And yes, that includes Luis Robert, who is off to a torrid start at High-A.

    Cease, 23, can approach triple digits with his fastball, and his hammer curve is one of the best off-speed pitches in the minors. He rounds out his repertoire with a slider and changeup that both flash above average.

    The stuff has always been there, it's the command that's the question. He trimmed his walk rate from 4.2 to 3.6 BB/9 last year, and he's issued just one free pass in 10 innings of work this year. It's looking more and more like he'll deliver on his potential as a top-of-the-rotation starter.

Cincinnati Reds: RHP Jimmy Herget

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    At 25 years old, Jimmy Herget is on the edge of the prospect scale.

    The right-handed reliever has drawn comparisons to Steve Cishek for his sidewinder delivery and fastball/slider approach.

    He's struck out nine without allowing an earned run in six innings of work this season at Triple-A, and he's now logged 98 innings at the level.

    There are still some questions about his command, but he's ready to help a Cincinnati Reds bullpen that has been a bit shaky to start the year with six losses and three blown saves.

Cleveland Indians: OF Oscar Mercado

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    Oscar Mercado hit .400/.415/.750 with three doubles, one triple and three home runs in 41 plate appearances this spring while trying to win a spot in the Cleveland Indians outfield.

    The 24-year-old was ultimately sent to Triple-A, where he's 10-for-39 with three doubles while sporting a .383 on-base percentage to begin the year.

    If the Carlos Gonzalez experiment fails, he could be next in line for a corner outfield spot. One way or another, he should get a chance to show what he can do at the MLB level before the 2019 season comes to a close.

Colorado Rockies: 2B/SS Brendan Rodgers

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    The second base position has produced a .171/.227/.257 line for the Colorado Rockies this season.

    Daniel Murphy and Ryan McMahon are both on the injured list, while rookie Garrett Hampson is hitting .200/.224/.309 with 16 strikeouts in 59 plate appearances.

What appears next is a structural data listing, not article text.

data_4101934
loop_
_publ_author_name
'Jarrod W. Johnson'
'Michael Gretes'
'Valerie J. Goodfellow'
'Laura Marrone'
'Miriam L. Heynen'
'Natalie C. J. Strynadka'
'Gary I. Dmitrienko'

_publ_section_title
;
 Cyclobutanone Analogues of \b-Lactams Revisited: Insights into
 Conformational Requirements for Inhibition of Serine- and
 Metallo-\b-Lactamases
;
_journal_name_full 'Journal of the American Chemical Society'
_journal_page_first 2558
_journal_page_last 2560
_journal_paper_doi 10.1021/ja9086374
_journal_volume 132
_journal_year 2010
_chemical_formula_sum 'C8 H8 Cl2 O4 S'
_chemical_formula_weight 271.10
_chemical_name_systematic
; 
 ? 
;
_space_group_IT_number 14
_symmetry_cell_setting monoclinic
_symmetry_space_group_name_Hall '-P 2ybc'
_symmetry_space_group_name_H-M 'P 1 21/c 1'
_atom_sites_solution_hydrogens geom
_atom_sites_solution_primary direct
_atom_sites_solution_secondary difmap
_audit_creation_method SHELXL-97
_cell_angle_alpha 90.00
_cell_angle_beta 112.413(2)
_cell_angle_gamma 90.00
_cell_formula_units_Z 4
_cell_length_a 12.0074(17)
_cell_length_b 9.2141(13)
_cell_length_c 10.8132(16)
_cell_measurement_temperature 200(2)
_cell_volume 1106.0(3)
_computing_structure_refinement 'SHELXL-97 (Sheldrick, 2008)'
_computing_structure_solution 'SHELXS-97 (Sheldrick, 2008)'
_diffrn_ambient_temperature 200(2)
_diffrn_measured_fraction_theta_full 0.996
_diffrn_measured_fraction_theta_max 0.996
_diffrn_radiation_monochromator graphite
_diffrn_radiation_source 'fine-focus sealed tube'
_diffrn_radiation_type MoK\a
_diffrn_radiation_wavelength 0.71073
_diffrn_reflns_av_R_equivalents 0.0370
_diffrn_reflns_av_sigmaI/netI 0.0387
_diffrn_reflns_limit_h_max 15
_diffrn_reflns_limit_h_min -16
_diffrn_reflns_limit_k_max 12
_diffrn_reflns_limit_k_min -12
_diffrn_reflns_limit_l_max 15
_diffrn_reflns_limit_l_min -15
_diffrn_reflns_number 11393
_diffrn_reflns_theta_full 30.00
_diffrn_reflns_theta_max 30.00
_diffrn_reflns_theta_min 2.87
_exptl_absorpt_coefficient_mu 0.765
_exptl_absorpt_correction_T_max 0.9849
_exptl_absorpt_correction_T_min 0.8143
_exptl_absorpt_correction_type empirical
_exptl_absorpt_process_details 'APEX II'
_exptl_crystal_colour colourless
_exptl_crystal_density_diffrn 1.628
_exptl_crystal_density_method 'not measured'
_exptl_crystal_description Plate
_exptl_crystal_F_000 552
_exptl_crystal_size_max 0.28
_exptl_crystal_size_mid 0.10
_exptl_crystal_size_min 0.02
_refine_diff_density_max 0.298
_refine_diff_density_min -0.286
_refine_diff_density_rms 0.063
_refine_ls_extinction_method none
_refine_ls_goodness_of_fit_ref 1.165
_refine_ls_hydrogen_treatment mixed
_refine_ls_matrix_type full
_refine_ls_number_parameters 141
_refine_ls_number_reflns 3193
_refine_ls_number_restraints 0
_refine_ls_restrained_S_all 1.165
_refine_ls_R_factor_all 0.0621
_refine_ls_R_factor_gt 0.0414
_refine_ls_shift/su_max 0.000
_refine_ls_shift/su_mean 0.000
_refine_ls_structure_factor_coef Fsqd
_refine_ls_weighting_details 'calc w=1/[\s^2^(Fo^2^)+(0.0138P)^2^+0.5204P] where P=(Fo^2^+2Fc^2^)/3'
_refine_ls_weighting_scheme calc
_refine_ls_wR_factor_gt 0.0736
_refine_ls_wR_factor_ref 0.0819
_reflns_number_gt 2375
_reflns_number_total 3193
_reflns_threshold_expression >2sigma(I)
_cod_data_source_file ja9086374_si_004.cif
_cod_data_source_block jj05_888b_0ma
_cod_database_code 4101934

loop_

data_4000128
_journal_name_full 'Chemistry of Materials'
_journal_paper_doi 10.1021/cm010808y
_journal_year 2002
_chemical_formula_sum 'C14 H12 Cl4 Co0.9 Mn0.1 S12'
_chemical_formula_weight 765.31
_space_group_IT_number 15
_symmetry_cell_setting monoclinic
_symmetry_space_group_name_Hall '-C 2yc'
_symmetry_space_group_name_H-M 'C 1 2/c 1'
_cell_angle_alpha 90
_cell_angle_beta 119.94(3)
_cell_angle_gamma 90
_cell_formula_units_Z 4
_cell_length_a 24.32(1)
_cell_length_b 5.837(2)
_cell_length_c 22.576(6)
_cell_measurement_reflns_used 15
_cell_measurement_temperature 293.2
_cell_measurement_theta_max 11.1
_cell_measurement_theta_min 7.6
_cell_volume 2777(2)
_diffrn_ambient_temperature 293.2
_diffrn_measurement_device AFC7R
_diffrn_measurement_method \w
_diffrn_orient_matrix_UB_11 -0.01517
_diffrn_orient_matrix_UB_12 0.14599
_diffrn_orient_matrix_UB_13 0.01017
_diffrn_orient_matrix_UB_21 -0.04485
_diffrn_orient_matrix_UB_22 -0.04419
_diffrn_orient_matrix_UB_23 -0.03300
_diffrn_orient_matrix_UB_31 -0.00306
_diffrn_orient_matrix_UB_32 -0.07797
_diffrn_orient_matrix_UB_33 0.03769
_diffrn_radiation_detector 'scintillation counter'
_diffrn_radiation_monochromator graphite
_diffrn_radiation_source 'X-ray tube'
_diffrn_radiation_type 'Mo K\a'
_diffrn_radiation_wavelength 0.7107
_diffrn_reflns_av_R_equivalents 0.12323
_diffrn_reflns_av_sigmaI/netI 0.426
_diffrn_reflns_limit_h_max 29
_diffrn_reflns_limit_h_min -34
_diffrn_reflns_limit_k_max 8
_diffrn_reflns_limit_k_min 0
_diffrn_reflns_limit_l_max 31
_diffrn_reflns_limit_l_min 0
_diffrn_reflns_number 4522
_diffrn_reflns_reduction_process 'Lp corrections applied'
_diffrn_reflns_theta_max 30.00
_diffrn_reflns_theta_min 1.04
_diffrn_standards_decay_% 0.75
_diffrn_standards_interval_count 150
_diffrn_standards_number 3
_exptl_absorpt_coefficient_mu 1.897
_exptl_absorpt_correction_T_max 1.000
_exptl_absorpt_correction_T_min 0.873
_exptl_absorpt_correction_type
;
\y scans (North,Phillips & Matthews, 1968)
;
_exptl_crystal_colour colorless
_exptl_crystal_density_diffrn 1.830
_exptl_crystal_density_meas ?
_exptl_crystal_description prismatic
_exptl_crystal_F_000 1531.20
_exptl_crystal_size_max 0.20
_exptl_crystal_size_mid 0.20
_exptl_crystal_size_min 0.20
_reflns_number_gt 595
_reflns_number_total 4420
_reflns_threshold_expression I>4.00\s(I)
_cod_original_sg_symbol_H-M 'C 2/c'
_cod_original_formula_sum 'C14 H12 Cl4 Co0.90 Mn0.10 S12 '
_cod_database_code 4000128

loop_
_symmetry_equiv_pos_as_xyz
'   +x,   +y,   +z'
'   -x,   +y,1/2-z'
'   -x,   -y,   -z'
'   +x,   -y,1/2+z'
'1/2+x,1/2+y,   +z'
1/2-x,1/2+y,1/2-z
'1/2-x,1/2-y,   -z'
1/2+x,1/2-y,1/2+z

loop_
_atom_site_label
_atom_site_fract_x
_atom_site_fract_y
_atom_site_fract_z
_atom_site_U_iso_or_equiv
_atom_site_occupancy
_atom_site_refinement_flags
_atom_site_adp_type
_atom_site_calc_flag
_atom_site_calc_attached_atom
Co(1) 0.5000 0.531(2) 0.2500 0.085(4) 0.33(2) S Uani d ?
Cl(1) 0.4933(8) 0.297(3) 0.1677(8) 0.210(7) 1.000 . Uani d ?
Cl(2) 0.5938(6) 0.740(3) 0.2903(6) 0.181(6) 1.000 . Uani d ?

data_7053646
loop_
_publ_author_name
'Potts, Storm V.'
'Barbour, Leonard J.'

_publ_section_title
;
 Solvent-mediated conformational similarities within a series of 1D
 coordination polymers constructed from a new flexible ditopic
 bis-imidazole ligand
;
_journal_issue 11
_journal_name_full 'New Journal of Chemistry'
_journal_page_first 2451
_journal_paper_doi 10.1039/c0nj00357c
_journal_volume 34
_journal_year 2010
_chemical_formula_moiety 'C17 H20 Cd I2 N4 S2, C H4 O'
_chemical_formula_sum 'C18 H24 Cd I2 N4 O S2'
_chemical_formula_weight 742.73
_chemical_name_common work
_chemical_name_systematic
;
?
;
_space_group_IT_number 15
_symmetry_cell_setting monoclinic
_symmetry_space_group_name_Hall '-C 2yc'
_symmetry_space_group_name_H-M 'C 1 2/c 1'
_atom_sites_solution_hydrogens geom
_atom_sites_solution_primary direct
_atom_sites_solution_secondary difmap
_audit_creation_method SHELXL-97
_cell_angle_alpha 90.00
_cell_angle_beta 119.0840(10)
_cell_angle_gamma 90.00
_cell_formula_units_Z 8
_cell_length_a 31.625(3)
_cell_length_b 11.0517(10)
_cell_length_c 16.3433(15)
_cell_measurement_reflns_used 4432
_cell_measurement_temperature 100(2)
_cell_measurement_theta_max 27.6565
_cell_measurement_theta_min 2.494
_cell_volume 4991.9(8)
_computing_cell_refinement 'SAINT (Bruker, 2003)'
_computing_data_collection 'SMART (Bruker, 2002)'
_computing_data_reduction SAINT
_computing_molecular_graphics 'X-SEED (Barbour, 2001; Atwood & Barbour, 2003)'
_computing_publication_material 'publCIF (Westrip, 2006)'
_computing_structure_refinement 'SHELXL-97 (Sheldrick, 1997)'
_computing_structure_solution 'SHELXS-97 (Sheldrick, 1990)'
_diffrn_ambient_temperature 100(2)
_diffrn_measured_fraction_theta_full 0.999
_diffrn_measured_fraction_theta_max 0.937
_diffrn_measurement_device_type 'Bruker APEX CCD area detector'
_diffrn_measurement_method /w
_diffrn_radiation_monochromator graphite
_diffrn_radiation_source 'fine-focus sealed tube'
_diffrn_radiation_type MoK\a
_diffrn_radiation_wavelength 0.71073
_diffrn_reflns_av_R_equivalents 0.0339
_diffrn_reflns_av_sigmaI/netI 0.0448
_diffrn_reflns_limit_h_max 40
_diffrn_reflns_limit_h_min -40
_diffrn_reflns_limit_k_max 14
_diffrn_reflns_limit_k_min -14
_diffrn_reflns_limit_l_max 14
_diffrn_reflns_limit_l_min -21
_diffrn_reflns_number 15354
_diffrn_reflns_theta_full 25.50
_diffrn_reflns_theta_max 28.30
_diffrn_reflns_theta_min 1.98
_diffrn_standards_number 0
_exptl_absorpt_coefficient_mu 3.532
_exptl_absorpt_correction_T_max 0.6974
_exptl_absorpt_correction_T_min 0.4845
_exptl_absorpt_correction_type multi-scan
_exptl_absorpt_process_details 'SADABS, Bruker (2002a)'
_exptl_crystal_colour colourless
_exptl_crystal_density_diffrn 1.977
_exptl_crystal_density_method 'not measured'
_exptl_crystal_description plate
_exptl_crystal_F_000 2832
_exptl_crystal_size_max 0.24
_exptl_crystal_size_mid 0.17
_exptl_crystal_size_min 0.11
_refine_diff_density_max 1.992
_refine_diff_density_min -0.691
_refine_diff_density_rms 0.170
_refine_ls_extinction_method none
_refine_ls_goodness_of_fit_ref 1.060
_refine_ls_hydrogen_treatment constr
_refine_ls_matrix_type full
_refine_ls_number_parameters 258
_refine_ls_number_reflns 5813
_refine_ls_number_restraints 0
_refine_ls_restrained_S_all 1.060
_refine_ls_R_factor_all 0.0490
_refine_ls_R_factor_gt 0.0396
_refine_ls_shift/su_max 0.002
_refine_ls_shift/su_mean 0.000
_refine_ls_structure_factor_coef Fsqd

It might only be a matter of time before Brendan Rodgers gets his chance.

    The No. 3 pick in the 2015 draft and the consensus top prospect in the Colorado system has hit every step of the way, and he's off to a solid start at Triple-A. His 60-grade hit tool and 55-grade power could be just what the Rockies need to spark a sputtering offense.

Detroit Tigers: CF Daz Cameron

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    Daz Cameron was one of the standout prospects of the spring, hitting .357/.438/.786 with seven extra-base hits in 32 plate appearances before he was sent to Triple-A.

    The 22-year-old has come a long way since hitting .212/.287/.321 with a 33.5 percent strikeout rate during his full-season debut in 2016.

    There's still a good deal of swing-and-miss to his game and likely always will be, but he's improved his approach to better tap into his impressive raw tools.

    Don't be surprised if he's the everyday center fielder in Detroit before the 2019 season is over.

Houston Astros: 1B/OF Yordan Alvarez

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    All due respect to Forrest Whitley and Kyle Tucker, who are two of the top prospects in all of baseball, but Yordan Alvarez has looked like the most MLB-ready player in the Houston Astros system.

    The imposing 6'5", 225-pound slugger is hitting .300/.451/.875 with seven home runs and 17 RBI in his first 12 games at Triple-A Round Rock, and he's logged more walks (10) than strikeouts (9).

    The 21-year-old has seen his stock trend steadily upward since he made his pro debut in 2016, and he hit .293/.369/.534 with 21 doubles, 20 home runs and 74 RBI in 88 games between Double-A and Triple-A last year.

    He's ready.

Kansas City Royals: RHP Josh Staumont

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    Few prospects throw harder than Josh Staumont.

    Now that the Kansas City Royals have finally committed to using him as a reliever, rather than trying to get him to rein his stuff in while working as a starter, he could move quickly.

    The 25-year-old struck out 103 batters in 74.1 innings last season at Triple-A, but he also walked 52 hitters for a 6.3 BB/9 walk rate that was still an improvement over his 7.1 BB/9 career rate.

    At some point, the Royals are going to want a closer look. If everything clicks, he could be closing games in the not-too-distant future.

Los Angeles Angels: RHP Griffin Canning

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    After slipping to the second round of the 2017 draft, Griffin Canning immediately established himself as the top pitching prospect in the Los Angeles Angels system in his pro debut.